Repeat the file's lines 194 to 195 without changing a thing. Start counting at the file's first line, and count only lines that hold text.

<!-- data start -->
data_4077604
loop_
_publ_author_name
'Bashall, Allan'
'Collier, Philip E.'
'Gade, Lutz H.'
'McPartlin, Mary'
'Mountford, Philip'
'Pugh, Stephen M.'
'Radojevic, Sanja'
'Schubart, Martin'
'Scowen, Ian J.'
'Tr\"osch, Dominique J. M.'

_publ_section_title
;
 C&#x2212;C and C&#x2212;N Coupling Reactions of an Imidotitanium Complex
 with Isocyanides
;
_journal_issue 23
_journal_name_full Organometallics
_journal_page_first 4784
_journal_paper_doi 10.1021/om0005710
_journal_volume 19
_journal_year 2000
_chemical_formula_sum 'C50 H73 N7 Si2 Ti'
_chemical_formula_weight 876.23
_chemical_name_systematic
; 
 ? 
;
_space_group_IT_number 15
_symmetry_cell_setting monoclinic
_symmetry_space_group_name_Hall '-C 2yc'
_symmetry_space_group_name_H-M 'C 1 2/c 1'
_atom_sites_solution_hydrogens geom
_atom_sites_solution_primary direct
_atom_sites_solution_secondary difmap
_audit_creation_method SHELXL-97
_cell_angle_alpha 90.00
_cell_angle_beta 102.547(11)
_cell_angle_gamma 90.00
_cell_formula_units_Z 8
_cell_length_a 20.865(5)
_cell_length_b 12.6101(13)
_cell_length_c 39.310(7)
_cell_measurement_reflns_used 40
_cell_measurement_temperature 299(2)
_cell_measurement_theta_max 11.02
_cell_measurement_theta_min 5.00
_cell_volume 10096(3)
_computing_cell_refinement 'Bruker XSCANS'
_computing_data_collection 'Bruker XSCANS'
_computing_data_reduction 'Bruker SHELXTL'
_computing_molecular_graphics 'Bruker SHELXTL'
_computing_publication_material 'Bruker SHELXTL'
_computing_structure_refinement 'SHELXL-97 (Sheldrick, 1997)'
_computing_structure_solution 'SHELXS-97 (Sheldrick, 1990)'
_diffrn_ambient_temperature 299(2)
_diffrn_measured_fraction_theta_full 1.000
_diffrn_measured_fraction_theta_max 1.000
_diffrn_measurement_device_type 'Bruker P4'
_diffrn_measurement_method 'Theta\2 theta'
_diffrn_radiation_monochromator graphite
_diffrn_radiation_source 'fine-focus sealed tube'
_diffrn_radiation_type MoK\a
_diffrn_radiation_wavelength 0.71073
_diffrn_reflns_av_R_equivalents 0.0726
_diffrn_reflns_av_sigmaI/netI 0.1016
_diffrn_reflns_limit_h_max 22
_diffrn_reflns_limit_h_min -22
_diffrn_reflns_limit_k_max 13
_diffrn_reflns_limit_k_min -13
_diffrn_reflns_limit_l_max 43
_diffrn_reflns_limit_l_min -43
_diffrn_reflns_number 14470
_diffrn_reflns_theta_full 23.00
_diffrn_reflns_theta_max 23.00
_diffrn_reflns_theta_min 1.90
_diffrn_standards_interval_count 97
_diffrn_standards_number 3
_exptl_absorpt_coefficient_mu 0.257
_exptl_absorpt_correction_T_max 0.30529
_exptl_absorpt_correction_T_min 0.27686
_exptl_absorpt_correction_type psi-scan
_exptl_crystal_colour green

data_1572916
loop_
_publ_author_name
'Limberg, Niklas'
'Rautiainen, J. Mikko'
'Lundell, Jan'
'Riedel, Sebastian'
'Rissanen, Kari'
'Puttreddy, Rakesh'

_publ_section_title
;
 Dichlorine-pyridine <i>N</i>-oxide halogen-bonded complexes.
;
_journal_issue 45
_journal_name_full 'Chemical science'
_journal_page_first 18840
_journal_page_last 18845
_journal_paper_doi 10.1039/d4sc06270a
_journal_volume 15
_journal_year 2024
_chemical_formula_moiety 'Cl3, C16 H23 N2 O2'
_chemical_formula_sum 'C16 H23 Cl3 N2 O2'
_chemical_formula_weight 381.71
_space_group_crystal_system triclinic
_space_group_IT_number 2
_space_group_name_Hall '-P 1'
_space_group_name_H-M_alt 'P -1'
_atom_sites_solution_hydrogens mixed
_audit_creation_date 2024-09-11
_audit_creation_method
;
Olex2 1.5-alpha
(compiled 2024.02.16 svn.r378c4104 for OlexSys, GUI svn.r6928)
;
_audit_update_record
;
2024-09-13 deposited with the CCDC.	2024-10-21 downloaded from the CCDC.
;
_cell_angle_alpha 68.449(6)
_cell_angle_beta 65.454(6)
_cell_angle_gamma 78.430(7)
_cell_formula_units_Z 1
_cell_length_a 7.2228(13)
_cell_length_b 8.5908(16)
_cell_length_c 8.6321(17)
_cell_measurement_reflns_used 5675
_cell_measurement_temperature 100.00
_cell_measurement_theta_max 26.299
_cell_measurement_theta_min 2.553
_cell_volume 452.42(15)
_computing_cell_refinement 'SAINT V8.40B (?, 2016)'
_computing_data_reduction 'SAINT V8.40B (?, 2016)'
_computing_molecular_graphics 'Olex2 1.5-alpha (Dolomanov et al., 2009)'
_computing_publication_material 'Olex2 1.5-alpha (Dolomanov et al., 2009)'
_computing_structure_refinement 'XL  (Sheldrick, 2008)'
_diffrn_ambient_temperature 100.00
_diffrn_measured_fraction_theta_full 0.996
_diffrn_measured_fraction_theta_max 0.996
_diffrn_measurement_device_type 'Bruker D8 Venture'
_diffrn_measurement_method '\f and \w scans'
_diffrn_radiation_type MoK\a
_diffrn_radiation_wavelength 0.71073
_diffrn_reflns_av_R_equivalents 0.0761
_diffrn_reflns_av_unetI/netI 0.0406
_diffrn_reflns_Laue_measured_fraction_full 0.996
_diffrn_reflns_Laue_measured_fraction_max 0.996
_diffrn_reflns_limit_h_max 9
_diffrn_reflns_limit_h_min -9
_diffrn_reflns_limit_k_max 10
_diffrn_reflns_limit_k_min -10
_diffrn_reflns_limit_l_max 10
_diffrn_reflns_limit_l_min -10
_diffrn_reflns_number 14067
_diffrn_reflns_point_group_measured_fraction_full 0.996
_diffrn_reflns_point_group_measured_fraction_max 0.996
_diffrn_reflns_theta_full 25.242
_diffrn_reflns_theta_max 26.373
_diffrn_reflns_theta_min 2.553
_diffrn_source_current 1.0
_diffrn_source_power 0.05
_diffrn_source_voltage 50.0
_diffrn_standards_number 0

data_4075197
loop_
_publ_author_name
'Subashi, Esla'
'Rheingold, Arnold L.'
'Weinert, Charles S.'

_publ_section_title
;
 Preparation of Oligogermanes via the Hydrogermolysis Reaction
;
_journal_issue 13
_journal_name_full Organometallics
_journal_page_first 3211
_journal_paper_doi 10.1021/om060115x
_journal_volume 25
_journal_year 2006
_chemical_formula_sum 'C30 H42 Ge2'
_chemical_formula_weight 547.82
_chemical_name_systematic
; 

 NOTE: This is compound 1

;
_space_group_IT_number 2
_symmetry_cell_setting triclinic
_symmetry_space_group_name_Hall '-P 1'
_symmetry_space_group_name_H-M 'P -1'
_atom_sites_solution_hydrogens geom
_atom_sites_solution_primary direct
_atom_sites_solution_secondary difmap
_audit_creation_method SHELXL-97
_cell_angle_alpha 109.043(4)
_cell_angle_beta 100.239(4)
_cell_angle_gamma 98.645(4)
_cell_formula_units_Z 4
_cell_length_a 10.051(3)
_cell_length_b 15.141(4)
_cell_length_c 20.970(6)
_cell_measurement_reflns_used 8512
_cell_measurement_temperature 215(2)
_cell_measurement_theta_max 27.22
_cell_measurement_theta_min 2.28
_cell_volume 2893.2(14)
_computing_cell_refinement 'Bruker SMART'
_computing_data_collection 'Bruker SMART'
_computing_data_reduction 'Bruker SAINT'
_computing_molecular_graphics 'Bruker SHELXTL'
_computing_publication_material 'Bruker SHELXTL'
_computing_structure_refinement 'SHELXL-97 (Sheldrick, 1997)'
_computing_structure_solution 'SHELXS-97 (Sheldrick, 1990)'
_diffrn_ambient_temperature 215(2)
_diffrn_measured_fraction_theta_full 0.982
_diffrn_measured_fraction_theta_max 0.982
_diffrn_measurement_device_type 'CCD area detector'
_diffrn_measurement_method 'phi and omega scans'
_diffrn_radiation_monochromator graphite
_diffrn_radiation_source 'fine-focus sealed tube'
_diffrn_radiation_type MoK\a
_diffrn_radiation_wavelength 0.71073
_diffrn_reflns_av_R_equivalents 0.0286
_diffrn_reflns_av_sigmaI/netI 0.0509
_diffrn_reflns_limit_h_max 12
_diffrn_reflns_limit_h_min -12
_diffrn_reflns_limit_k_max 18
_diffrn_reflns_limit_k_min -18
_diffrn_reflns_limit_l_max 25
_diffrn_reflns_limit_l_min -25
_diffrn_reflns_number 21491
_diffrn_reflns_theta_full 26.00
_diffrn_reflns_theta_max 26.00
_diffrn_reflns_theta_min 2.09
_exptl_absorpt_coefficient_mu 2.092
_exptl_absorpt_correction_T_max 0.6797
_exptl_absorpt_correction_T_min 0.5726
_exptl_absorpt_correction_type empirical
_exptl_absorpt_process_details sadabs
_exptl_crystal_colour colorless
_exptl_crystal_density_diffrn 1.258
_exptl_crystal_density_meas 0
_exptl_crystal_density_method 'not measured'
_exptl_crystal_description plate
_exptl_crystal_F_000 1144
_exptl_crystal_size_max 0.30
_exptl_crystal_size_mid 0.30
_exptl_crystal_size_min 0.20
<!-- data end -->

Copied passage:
_atom_sites_solution_hydrogens geom
_atom_sites_solution_primary direct